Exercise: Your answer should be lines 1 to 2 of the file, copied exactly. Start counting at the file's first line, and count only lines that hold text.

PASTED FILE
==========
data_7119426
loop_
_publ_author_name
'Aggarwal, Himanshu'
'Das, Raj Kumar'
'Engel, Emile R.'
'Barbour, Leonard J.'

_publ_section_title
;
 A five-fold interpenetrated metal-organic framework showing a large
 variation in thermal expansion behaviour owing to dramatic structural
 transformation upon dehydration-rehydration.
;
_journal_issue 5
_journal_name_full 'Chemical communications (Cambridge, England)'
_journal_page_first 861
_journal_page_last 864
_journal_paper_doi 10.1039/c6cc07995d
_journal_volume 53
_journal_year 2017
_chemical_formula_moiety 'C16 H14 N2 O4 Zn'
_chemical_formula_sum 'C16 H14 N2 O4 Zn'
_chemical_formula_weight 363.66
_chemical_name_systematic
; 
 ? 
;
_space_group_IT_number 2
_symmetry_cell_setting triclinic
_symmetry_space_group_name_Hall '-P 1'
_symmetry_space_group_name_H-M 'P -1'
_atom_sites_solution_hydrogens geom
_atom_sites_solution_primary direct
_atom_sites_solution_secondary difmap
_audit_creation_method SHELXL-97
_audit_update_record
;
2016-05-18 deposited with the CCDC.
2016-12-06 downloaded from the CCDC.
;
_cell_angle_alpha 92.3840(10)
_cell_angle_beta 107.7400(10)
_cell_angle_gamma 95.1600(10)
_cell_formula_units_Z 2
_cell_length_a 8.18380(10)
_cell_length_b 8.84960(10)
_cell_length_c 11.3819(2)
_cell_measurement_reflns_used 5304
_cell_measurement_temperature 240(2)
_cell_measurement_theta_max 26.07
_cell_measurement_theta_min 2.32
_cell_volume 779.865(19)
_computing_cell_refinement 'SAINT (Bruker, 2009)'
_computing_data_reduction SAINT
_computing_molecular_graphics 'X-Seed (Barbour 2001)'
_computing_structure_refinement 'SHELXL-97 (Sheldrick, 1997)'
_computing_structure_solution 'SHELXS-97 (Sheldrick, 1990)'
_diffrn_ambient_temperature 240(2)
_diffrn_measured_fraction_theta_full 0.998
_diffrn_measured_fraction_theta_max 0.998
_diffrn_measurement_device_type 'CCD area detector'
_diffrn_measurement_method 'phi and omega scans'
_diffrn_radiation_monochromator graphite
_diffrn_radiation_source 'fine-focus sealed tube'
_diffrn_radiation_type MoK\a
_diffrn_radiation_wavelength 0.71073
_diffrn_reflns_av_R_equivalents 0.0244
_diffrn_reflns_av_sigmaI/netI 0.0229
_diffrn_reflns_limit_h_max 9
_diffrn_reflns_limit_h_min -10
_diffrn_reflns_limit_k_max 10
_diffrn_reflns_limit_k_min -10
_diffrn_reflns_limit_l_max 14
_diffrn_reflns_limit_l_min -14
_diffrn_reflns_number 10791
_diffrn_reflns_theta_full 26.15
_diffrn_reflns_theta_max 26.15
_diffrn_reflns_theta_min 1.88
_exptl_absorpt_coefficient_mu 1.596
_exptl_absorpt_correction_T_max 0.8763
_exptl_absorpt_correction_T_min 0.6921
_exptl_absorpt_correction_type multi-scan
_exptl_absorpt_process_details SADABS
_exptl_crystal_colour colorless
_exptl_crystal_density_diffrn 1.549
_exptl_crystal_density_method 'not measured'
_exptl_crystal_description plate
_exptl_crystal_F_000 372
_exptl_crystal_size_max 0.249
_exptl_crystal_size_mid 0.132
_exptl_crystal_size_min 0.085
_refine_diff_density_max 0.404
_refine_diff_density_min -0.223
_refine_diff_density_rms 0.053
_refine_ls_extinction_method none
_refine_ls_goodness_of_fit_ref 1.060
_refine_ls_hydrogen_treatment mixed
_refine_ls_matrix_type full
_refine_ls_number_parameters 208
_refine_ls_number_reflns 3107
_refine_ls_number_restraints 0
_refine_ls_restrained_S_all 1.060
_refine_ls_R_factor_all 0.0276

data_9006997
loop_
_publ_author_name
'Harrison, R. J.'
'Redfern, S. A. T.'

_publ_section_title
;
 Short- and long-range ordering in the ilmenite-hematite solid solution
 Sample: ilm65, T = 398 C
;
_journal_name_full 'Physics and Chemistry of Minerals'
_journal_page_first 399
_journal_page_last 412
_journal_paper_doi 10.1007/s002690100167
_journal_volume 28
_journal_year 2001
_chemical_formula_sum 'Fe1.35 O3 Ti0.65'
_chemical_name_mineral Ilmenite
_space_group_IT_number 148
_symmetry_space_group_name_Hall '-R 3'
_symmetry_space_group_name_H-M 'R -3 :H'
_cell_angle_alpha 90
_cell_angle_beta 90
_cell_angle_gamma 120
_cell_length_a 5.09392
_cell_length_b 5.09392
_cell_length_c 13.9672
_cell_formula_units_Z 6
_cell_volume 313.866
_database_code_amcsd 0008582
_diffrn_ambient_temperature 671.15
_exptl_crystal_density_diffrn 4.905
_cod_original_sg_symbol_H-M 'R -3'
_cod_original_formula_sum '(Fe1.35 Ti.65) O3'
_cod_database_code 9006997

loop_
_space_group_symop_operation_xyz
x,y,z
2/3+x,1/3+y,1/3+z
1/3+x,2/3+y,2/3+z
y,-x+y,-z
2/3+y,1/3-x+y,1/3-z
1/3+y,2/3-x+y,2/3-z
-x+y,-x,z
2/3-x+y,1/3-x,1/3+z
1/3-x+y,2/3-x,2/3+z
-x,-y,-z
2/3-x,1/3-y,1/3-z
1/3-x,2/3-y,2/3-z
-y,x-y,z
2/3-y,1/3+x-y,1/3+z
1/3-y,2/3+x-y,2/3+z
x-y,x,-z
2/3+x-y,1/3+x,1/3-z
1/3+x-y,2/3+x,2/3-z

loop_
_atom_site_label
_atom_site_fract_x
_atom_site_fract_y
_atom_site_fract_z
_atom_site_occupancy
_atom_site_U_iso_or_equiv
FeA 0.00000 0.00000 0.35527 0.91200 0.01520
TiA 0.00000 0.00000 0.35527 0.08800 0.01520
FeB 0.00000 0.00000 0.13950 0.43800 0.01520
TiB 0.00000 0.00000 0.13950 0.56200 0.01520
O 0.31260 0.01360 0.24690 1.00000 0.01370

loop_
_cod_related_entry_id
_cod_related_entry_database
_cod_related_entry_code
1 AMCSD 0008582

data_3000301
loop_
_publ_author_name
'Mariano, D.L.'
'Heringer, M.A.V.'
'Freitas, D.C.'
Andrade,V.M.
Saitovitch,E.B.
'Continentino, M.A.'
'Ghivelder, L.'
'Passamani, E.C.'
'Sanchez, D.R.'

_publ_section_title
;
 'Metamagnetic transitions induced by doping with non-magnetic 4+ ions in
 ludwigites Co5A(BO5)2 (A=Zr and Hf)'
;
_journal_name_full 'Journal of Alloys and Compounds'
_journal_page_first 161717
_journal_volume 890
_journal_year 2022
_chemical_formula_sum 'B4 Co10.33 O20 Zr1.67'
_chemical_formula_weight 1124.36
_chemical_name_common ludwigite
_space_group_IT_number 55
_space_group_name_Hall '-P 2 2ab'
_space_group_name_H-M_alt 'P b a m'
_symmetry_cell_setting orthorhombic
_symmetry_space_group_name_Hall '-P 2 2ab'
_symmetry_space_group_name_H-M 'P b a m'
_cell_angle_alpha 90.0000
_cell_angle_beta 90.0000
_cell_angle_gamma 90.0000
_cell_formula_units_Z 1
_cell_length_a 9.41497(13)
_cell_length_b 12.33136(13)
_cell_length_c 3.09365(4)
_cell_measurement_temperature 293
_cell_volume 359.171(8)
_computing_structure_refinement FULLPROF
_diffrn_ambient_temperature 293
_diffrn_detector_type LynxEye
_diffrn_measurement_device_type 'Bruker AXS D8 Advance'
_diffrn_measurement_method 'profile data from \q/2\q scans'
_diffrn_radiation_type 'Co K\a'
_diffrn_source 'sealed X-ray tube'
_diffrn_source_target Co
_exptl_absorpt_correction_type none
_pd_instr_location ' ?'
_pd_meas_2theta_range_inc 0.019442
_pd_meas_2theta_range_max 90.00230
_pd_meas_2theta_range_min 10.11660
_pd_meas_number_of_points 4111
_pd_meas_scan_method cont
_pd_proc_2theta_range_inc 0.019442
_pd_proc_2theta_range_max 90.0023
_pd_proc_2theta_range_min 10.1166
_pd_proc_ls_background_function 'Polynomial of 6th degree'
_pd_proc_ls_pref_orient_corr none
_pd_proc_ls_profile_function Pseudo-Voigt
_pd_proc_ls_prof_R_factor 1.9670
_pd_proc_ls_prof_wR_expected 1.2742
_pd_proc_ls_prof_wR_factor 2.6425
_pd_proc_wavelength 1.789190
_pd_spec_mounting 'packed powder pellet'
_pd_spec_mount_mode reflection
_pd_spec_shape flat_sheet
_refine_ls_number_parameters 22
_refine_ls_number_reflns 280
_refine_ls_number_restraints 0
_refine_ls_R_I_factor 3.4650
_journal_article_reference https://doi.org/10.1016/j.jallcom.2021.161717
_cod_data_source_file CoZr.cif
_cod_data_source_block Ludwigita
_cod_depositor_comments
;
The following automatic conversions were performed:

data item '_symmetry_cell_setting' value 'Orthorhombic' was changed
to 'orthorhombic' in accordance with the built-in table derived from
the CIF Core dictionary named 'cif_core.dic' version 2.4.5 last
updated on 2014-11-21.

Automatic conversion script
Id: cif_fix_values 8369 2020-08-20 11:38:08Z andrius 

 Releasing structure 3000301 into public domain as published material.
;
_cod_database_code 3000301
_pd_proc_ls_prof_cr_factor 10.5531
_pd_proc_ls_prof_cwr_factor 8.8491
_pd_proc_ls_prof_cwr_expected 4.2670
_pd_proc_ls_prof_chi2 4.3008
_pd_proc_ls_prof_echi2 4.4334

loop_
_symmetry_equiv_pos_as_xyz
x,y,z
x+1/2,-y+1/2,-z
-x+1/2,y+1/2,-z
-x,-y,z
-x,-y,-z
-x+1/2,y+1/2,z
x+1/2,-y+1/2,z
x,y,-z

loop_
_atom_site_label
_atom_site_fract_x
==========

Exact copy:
data_7119426
loop_